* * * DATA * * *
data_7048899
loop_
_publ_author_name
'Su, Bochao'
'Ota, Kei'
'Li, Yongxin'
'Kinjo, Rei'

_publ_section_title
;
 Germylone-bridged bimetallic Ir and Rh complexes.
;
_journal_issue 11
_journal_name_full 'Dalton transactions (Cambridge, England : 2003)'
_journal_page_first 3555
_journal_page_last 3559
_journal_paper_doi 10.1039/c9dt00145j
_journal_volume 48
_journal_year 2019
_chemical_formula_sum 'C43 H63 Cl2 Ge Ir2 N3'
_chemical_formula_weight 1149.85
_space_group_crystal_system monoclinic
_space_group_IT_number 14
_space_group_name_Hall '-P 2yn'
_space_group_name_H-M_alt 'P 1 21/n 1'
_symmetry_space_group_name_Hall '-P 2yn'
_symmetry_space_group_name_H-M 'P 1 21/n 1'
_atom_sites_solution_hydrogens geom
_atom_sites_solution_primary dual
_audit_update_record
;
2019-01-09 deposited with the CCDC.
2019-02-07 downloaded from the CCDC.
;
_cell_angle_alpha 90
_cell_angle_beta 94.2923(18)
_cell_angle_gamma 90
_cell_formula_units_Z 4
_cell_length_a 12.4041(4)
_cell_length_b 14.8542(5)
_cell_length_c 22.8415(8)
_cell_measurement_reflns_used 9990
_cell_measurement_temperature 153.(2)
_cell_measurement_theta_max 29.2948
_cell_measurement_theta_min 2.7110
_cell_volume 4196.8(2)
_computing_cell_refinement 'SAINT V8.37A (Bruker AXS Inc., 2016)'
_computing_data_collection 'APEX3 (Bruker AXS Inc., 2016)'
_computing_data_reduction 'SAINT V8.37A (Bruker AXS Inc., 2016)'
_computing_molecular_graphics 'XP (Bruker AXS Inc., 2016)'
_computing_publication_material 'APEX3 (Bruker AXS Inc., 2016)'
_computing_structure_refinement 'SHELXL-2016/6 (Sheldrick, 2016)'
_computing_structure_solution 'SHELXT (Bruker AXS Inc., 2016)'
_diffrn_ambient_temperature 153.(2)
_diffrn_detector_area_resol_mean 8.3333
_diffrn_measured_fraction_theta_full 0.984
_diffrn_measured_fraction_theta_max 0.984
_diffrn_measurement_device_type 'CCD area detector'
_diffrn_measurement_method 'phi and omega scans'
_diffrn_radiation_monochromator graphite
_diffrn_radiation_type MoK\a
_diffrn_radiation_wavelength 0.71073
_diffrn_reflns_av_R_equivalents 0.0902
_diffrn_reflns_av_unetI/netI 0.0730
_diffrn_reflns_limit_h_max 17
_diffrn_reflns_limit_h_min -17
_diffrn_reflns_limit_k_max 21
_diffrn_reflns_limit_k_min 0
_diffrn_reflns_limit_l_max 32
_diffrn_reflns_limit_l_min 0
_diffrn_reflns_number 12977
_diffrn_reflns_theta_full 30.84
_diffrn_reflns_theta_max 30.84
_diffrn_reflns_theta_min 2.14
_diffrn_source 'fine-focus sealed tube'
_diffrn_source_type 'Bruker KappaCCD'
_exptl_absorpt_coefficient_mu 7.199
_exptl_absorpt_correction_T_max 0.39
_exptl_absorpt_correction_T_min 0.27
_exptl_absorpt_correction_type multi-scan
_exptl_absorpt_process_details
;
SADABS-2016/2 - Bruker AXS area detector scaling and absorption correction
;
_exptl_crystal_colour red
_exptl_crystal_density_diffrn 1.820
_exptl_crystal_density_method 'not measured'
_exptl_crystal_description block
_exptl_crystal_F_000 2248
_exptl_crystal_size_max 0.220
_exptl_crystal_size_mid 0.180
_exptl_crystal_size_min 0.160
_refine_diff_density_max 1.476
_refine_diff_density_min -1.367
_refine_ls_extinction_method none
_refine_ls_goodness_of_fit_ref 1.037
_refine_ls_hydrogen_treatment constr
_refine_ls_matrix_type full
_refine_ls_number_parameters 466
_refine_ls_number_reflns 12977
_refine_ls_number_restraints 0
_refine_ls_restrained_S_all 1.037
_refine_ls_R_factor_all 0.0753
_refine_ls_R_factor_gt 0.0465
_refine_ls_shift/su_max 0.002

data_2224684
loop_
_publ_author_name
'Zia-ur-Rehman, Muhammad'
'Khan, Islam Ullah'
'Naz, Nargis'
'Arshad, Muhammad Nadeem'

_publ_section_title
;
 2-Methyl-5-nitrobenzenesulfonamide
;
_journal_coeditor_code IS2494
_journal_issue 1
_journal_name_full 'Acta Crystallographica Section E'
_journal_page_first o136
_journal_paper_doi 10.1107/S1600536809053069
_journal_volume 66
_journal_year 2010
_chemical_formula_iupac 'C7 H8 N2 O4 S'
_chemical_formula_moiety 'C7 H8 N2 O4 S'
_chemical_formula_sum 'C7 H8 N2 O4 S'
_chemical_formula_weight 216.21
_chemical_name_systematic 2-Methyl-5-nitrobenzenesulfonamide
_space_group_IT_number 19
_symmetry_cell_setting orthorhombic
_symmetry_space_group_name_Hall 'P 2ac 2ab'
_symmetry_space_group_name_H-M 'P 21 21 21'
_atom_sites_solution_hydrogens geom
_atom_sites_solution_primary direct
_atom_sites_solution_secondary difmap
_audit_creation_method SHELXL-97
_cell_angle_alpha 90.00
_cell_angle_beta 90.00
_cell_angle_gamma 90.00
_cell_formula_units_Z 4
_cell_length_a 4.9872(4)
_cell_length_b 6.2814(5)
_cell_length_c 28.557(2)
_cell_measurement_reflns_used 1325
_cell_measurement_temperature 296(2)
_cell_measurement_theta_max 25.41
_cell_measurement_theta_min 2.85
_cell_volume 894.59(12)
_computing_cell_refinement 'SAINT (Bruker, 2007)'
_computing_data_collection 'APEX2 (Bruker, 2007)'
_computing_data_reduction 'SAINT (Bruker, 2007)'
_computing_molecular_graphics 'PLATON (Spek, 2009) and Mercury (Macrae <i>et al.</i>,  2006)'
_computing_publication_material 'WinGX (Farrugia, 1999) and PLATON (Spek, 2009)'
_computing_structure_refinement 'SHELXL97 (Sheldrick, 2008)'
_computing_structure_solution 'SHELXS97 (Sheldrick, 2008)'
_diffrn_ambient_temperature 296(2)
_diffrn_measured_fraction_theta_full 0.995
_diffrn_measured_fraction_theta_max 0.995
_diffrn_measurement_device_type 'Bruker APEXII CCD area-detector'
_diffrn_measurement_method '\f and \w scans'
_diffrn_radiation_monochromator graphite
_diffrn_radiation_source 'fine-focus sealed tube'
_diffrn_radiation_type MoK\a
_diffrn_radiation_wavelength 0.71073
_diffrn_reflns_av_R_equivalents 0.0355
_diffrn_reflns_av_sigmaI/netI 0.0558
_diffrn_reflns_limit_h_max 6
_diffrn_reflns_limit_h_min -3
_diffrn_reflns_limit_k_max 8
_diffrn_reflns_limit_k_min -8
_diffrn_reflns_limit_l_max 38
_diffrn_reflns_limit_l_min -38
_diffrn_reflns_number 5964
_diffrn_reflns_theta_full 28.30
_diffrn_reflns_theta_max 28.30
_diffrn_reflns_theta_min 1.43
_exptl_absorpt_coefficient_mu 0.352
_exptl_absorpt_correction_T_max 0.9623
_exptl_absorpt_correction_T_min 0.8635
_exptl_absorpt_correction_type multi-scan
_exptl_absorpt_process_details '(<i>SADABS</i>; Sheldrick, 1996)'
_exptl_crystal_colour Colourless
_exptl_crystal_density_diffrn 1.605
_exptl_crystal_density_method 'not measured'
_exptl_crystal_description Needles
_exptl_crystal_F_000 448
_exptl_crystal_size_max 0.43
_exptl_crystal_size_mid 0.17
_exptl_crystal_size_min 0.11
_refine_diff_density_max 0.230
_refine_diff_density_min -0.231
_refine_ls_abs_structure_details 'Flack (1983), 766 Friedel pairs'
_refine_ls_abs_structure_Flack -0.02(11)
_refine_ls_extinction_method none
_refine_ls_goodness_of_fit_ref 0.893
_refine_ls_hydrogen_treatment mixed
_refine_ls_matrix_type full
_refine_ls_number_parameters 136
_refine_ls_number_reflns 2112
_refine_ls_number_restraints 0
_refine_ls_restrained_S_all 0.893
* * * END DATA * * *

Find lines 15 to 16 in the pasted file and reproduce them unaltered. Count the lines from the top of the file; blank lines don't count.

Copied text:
_journal_page_last 3559
_journal_paper_doi 10.1039/c9dt00145j